Second, all of the epithelial abnormalities found on Pap slides fall within spectrums of cytologic change that range from benign to frankly malignant. Our diagnostic classification schemes, both historical and current (the Bethesda System), set up well-defined categories, but, in reality, many cellular presentations fall into gray zones between these specific diagnoses. It has always been recognized that epithelial abnormalities, especially squamous lesions, begin with minimal abnormal cytologic change and progress over time to more significant findings and eventually to invasive carcinoma. As our knowledge of the role of human papillomavirus in cervical disease has evolved, we can now recognize why some morphologic changes look as they do. This has allowed for the development of nomenclature (the Bethesda System) that enables clinical follow-up in a standardized appropriate fashion (American Society for Colposcopy and Cervical Pathology guidelines). These morphologic spectrums occur both between diagnostic categories (such as NILM [negative for intraepithelial lesion or malignancy]—ASC-US [atypical squamous cells of undetermined significance]—LSIL [low-grade squamous intraepithelial lesion]—HSIL [high-grade squamous intraepithelial lesion]) as well as within a specific diagnosis (eg, the spectrum of nuclear changes in AIS [adenocarcinoma in situ]). Recognizing the existence of these spectrums is necessary for an understanding of the practice of gynecologic cytology and will aid the cytologist in formulating appropriate diagnostic interpretations.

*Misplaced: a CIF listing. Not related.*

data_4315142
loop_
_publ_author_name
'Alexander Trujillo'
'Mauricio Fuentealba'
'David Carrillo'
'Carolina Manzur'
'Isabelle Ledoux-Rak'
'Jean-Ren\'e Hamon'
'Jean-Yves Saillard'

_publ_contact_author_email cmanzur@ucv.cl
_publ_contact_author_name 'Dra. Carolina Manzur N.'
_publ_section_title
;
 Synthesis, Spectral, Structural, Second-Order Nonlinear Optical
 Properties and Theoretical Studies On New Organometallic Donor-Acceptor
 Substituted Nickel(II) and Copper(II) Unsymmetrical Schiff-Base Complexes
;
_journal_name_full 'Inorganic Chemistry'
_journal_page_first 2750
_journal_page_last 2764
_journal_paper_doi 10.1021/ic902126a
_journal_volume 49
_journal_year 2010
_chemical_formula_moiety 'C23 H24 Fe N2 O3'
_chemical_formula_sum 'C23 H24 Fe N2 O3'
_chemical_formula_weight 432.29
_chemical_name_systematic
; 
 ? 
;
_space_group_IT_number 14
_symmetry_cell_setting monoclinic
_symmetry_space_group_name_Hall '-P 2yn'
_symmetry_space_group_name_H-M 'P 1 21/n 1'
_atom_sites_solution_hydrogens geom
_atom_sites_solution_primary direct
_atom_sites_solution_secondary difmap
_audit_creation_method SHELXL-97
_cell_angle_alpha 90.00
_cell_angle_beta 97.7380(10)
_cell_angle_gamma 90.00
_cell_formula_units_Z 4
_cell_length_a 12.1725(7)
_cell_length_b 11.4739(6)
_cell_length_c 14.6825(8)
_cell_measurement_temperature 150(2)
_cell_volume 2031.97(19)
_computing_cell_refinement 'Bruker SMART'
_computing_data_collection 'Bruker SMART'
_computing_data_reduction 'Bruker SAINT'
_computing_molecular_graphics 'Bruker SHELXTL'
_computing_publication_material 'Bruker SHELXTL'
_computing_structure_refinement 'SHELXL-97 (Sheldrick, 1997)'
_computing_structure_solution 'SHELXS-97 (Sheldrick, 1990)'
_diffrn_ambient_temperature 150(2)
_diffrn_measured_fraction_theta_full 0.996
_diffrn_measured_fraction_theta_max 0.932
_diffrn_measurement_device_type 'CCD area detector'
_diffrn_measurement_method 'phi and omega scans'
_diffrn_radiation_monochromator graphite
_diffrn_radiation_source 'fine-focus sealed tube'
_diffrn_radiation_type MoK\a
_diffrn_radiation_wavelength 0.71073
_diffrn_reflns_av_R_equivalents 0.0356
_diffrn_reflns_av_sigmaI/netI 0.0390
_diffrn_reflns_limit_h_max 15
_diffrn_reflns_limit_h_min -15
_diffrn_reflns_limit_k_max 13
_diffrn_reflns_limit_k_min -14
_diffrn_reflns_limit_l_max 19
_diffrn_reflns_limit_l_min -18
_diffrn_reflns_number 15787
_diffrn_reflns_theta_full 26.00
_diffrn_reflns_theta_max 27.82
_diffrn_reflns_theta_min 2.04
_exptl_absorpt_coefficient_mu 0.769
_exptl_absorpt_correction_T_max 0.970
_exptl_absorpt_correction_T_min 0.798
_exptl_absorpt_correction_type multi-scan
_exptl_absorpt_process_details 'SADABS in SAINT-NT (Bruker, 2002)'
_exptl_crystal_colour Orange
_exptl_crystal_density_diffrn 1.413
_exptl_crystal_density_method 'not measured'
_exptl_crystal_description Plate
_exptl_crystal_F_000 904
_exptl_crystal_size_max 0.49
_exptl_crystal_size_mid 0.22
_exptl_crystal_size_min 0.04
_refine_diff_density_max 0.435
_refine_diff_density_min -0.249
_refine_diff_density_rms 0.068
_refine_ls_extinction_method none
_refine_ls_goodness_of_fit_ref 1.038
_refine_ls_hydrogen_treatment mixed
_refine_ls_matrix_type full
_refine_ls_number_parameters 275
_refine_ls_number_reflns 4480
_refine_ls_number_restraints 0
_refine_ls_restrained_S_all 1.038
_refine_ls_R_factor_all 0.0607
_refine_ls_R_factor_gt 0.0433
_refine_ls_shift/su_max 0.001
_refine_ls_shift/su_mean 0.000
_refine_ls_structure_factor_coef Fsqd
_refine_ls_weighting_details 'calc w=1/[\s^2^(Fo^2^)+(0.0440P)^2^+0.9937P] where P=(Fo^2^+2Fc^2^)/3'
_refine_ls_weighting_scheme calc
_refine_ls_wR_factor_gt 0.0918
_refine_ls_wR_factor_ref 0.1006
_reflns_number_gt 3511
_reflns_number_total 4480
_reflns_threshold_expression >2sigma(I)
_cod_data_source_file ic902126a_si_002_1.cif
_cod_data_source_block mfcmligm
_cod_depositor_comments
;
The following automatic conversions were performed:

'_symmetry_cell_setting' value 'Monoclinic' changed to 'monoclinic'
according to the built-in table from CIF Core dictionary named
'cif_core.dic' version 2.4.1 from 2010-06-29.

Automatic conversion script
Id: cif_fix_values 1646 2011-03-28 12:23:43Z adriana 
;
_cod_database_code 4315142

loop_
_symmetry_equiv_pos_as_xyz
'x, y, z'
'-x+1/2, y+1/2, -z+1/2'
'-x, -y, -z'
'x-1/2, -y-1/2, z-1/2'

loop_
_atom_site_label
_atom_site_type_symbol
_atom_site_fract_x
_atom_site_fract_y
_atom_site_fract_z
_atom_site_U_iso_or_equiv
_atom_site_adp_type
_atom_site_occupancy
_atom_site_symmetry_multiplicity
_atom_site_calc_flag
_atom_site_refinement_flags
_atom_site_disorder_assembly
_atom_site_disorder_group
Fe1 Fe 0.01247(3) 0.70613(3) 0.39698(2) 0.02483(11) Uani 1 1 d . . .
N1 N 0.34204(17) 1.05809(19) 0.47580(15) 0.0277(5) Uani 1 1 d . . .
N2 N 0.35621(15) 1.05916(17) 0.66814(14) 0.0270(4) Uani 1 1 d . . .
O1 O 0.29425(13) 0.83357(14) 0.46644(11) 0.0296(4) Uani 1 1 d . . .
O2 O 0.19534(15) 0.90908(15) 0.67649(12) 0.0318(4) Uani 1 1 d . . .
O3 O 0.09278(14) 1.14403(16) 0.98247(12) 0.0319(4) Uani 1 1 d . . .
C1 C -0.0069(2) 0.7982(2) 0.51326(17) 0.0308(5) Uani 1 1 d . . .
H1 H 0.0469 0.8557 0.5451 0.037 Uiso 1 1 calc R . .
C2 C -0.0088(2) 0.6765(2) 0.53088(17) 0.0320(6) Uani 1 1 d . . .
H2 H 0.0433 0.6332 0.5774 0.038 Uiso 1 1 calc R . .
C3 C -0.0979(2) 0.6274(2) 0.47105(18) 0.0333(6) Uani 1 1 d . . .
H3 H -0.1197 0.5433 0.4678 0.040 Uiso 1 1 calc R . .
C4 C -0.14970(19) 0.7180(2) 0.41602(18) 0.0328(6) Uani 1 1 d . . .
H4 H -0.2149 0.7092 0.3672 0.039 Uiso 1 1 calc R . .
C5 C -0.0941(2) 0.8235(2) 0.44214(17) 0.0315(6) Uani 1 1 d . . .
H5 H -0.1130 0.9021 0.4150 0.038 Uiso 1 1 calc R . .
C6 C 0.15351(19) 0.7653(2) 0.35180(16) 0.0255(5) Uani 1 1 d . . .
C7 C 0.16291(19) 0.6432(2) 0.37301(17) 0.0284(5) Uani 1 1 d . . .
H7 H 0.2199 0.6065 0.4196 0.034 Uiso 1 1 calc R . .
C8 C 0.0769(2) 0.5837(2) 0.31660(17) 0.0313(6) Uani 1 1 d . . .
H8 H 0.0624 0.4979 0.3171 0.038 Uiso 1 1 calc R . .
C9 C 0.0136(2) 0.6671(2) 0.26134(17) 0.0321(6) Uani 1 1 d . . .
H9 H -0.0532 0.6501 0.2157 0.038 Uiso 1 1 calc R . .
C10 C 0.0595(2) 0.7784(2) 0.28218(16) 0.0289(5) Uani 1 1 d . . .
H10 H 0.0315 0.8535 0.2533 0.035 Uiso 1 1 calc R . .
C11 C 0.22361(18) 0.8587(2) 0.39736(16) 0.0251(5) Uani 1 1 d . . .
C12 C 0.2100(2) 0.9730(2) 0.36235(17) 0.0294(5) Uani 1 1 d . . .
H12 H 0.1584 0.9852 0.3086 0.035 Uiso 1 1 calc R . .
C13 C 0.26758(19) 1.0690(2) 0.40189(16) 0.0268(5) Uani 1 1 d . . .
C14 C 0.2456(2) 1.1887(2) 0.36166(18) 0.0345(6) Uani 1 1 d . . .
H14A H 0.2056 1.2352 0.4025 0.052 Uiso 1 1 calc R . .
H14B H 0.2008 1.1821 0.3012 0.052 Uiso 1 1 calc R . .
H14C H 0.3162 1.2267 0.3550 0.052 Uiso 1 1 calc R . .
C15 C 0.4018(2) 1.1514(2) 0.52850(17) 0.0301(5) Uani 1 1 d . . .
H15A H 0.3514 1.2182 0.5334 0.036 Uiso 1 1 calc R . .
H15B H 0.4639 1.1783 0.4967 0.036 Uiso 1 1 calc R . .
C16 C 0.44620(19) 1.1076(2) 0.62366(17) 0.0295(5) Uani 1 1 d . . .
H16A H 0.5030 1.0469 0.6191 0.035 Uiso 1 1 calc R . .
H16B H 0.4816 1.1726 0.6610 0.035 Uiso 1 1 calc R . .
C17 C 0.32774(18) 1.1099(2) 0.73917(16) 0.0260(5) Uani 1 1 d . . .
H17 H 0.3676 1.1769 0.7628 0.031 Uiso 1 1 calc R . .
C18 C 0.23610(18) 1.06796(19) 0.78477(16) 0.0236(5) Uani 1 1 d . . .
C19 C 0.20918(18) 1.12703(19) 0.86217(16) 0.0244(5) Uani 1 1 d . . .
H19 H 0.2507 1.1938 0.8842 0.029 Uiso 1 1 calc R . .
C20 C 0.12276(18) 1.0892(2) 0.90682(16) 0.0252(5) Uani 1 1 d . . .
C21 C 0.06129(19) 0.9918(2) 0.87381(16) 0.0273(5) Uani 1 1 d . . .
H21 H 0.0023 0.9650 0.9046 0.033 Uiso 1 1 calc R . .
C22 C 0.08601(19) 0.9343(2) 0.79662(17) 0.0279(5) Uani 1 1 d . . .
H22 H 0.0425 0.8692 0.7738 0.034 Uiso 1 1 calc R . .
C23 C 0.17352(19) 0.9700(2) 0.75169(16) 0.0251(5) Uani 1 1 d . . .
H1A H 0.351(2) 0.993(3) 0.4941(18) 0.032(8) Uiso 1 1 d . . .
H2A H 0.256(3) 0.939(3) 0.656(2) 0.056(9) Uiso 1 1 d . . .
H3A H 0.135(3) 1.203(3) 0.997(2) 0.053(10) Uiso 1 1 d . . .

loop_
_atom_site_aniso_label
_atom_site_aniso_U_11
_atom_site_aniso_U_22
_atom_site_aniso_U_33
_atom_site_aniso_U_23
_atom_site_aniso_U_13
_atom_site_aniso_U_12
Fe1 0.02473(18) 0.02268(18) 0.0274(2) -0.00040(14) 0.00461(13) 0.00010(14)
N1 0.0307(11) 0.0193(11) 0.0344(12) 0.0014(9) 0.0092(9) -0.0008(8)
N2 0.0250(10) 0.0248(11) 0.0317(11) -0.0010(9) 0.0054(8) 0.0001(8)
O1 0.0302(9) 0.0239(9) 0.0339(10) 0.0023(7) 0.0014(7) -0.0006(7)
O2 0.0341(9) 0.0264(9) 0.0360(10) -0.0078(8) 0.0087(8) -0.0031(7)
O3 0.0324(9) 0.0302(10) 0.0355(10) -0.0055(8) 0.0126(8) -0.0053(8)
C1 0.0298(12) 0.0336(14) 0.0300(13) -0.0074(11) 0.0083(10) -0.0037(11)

Reactive changes
Fig. 4. Follicular cervicitis (PDF 128 KB)

Follicular cervicitis (FC) typically involves only a portion of the Pap slide and is composed of a polymorphic population of lymphocytes and a few tingible body macro­phages (ie, macrophages with phagocytized debris) (A). FC is readily recognized in well-preserved preparations, but confusion with other small cell lesions is a problem when there is poor preservation and/or degeneration. In cases of lymphoma or leukemia, which rarely present in Pap slides and almost always as a metastatic rather than primary malignancy, tumor cells usually dominate the specimen and show a more monomorphic population of large lymphoid cells with irregularly distributed granular chromatin and prominent nucleoli (B). Apoptotic cells are also often seen in cases of lymphoma/leukemia and are typically absent in FC. Likewise, small cell carcinoma would also dominate the Pap slide and show small tumor cells singly and in cell clusters, with molding and chain formation (C). Because of their cohesiveness and epithelial attachments, rather than the loose cluster formation seen in follicular cervicitis, hyperchromatic crowded groups of squamous cells (eg, HSIL [D] or endometrial cells [E]) are less often confused with FC.